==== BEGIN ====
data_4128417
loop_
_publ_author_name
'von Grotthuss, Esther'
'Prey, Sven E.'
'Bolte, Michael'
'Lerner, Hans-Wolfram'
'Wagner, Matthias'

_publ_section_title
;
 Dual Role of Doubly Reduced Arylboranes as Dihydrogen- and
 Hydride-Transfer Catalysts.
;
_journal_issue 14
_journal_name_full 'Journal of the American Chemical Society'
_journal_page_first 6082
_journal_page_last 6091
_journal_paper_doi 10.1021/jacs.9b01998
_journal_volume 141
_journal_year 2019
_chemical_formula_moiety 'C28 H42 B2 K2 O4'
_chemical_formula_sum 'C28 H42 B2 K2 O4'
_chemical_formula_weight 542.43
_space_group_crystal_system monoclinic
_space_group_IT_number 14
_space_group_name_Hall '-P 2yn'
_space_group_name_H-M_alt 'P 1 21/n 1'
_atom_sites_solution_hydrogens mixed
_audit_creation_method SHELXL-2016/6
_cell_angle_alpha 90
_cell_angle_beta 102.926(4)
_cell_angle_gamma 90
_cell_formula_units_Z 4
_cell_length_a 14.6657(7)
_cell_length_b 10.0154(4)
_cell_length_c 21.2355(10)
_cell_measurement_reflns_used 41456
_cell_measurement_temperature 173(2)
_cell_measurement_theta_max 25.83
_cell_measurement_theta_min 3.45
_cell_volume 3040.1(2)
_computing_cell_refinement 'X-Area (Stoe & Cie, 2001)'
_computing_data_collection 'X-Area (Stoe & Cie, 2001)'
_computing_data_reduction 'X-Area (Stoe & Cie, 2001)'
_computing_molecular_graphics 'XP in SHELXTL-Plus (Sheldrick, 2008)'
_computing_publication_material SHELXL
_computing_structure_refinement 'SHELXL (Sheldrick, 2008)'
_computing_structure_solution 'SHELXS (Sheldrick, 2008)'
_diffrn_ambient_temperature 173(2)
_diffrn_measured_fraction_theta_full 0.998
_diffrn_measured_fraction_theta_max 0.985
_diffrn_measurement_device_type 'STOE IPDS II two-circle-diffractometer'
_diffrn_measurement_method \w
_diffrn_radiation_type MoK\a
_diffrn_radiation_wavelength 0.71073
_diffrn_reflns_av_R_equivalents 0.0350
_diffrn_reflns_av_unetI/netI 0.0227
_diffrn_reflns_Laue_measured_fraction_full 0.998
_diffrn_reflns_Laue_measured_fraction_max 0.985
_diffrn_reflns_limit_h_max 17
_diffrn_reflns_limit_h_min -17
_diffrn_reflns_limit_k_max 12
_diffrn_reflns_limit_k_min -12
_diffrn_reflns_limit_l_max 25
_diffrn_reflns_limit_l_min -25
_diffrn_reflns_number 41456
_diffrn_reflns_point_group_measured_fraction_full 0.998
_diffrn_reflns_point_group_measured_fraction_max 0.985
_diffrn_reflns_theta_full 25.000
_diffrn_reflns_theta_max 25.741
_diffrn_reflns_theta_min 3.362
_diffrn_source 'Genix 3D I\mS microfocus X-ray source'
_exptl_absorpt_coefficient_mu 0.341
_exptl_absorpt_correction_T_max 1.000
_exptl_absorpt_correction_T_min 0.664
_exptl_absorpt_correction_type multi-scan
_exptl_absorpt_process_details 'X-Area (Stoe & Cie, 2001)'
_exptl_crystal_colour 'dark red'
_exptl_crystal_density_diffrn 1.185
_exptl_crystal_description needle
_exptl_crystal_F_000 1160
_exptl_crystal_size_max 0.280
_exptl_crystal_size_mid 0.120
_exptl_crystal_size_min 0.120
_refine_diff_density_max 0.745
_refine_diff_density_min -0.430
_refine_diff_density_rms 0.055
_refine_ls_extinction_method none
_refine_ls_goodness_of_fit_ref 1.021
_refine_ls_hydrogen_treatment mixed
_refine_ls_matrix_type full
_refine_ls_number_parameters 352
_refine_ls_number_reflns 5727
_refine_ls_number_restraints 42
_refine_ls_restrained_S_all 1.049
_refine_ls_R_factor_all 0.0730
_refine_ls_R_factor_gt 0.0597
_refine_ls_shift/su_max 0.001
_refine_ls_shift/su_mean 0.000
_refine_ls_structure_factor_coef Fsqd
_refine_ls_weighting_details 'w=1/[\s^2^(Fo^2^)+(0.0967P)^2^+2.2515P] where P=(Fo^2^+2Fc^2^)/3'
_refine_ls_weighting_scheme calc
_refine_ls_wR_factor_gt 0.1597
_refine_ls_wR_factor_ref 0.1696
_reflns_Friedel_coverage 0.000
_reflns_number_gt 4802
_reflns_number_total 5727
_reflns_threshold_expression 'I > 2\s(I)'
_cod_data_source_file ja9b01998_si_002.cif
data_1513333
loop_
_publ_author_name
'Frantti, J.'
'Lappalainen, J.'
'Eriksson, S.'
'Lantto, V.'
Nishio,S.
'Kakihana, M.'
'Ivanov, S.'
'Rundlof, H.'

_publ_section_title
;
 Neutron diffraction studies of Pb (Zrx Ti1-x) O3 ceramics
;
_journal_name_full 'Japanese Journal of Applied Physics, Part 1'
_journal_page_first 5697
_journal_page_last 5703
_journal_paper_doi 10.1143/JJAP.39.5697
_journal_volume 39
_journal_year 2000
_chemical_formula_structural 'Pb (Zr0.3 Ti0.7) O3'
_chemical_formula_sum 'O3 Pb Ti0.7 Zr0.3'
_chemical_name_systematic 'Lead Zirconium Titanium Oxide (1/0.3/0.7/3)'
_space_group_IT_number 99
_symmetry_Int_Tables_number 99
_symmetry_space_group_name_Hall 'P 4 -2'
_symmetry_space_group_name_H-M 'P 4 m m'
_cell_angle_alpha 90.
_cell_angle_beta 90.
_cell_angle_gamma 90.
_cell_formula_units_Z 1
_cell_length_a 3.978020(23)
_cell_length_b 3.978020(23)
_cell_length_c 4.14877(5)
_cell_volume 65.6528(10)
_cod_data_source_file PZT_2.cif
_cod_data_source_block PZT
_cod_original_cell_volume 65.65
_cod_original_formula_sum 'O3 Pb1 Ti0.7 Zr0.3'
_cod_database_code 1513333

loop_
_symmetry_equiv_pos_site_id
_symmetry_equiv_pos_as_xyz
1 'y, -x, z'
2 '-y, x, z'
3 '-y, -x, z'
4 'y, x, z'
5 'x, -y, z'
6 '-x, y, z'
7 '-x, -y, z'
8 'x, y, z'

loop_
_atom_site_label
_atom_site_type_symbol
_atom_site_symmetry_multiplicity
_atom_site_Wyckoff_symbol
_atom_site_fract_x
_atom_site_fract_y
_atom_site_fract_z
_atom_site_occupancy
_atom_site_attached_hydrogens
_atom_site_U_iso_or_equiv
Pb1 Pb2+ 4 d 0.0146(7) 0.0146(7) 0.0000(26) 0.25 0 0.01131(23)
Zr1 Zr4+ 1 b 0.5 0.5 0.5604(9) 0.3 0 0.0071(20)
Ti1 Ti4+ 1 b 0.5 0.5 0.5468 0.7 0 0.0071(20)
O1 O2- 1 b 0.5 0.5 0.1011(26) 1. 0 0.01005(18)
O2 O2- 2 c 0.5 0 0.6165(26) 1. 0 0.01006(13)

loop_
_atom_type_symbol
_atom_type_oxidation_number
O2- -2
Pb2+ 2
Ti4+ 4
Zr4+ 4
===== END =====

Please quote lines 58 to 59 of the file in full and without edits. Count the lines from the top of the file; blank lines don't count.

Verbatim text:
_diffrn_reflns_Laue_measured_fraction_full 0.998
_diffrn_reflns_Laue_measured_fraction_max 0.985